Sandhya Menon’s books have been all over the board for me. When Dimple Met Rishi was an average read for me, I loved There’s Something About Sweetie, but really did not care for From Twinkle, With Love (which is not part of the companion series). For me, 10 Things I Hate About Pinky was a mix of all the elements that readers have seen in Sandhya Menon’s books. As a result, there were some aspects of this book that I really enjoyed, but others that I didn’t enjoy as much.
The main character, Pinky, reminds me a lot of Twinkle from From Twinkle, With Love. Like Twinkle, Pinky is firm in her beliefs and will fight for what she wants. However, like Twinkle, I didn’t really mesh with Pinky’s character as she quickly jumps to conclusions and often starts arguments just to start arguments. While I appreciate that the author gave Pinky characteristics that made her act like an actual teenager, Pinky’s constant outbursts caused many situations and conversations to happen repeatedly throughout the book, which irritated me as a reader. That being said, Pinky’s personality makes this book come across as younger YA to me and I think readers in the target age range for this book would relate more to Pinky than I did while reading.
As for Pinky’s love interest, Samir, I liked him but found him to be too similar to Sandhya Menon’s other male leads. I think Sandhya Menon does a great job of differentiating her female leads by giving them their own dreams and aspirations, but often times, the male characters end up acting very similar, even if they don’t start that way. From the other books in this companion series, I always saw Samir as a little more awkward and not as traditionally charming. In this book, I found that he acted a lot like how I remembered Rishi in When Dimple Met Rishi. Samir is very confident and easily navigates Pinky’s complicated family relationships. In this book, it is mentioned quite a few times about how muscular and preppy he is, however, I never got that impression in earlier books. While I did appreciate Samir’s backstory and how that affected his life, the rest of his character seemed to blur with Menon’s other male leads.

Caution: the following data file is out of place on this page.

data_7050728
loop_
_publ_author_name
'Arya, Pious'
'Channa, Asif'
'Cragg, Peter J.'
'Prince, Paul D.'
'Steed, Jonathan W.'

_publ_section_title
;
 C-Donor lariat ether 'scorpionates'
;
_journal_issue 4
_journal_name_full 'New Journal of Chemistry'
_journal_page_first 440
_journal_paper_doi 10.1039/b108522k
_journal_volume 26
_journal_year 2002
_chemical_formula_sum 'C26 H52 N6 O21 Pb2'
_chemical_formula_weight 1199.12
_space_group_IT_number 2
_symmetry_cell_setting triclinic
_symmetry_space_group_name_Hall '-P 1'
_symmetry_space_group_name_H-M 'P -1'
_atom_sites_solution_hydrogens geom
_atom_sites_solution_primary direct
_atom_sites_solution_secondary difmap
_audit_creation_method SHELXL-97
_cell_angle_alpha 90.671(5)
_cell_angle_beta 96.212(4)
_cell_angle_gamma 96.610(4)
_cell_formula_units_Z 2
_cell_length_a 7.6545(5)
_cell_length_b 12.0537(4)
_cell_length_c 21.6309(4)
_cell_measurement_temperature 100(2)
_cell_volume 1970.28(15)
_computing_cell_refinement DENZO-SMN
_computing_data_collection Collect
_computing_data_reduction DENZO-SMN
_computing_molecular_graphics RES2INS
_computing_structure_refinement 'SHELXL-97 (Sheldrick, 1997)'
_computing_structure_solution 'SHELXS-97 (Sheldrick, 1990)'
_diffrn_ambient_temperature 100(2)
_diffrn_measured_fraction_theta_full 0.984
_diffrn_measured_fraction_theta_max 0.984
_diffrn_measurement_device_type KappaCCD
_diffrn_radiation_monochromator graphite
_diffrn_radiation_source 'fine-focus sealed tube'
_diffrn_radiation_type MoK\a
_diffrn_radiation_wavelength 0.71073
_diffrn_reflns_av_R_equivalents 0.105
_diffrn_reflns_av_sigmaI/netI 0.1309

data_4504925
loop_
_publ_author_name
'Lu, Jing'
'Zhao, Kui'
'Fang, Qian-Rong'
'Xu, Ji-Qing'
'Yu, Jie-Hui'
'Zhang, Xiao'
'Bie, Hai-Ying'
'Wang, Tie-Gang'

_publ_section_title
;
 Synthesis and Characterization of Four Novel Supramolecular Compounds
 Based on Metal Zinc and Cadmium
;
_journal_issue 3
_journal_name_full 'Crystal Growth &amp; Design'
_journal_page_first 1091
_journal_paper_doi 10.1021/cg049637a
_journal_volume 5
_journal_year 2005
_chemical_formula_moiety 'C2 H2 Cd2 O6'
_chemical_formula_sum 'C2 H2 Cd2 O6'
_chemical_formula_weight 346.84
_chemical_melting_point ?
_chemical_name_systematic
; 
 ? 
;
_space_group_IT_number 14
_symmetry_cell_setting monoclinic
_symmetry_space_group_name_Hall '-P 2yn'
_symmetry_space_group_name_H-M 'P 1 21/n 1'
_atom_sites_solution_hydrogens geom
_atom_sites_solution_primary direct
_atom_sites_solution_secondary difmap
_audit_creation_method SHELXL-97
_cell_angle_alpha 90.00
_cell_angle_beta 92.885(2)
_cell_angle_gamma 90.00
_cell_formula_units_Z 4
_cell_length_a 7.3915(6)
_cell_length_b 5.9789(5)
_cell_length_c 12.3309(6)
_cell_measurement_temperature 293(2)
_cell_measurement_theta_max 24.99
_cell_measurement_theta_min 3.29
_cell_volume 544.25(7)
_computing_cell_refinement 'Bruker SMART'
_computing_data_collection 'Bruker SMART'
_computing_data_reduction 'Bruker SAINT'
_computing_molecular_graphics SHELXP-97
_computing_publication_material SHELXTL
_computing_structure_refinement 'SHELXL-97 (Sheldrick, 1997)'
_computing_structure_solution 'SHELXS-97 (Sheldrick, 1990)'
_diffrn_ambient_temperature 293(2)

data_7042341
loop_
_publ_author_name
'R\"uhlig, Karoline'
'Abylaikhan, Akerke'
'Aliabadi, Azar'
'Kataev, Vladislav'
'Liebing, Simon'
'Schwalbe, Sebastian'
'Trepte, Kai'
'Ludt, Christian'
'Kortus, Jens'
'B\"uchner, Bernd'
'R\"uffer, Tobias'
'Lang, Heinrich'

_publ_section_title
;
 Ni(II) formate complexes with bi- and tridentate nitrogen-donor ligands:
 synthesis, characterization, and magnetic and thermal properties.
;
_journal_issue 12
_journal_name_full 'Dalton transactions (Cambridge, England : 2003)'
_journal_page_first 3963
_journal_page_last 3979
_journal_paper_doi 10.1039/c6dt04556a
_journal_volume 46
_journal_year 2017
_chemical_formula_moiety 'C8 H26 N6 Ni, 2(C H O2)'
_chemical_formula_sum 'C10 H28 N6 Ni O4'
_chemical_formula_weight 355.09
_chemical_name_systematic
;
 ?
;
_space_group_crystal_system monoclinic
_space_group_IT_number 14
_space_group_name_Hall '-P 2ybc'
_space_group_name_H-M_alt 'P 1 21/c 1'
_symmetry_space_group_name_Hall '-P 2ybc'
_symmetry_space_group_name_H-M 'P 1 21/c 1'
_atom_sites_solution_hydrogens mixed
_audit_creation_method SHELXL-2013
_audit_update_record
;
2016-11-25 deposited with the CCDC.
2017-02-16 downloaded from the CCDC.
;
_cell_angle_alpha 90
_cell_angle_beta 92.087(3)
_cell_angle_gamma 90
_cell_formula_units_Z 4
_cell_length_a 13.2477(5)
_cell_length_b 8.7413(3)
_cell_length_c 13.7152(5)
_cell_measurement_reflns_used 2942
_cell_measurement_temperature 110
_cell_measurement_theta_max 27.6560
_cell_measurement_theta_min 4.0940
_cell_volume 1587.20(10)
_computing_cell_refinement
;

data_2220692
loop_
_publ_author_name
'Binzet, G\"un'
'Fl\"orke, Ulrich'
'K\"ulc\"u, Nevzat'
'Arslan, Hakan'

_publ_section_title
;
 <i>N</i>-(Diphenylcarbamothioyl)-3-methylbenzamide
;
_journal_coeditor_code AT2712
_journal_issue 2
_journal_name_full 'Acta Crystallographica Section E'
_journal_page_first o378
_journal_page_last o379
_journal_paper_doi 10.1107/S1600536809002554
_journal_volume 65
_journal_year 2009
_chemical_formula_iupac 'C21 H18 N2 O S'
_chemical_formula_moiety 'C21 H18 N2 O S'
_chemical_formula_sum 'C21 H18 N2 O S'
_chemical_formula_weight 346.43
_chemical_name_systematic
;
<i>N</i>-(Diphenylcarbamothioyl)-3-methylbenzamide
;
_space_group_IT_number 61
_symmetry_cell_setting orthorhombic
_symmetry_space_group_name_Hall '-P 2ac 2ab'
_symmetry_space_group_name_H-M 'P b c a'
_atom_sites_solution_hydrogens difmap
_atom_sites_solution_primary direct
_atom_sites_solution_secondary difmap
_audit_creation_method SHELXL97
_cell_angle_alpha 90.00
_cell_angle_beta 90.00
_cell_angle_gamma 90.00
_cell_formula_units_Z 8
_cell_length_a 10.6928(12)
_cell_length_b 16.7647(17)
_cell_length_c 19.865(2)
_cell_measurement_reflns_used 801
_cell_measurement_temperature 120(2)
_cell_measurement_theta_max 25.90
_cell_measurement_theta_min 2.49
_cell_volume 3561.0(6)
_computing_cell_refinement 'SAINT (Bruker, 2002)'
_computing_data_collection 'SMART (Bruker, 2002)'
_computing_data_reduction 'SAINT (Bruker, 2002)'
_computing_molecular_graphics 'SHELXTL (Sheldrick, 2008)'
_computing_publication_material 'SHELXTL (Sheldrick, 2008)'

As for the story itself, there were also some aspects that I enjoyed and some aspects that I didn’t enjoy. My favorite aspect of this book was the relationship between Pinky and her mom. While I do think there conflict was resolved too quickly at the end of the book (and I spotted the resolution from a mile away), their relationship was so authentic and I think many people will relate to their relationship.
Like I mentioned above, there were some conflicts in this novel that were too quickly resolved for my liking. Something explosive would happen at the end of a chapter, just to be resolved with a quick apology on the next few pages. This happened in multiple plots in the story from Pinky and Samir’s relationship, several instances with Dolly’s cousin, and the efforts to save the butterfly garden.
While I did appreciate the family relationships showcased in this book, there were some overall problems with pacing and character consistencies that held me back from fully enjoying this read. I found myself putting down this book and taking long breaks before picking it up and again, which means that this book didn’t fully captivate me. That being said, I still plan to check out more books by this author (I’ve recently added some of her to-be-released books on my Goodreads), but this book personally wasn’t my favorite. I give 10 Things I Hate About Pinky 2.5 out of 5 stars.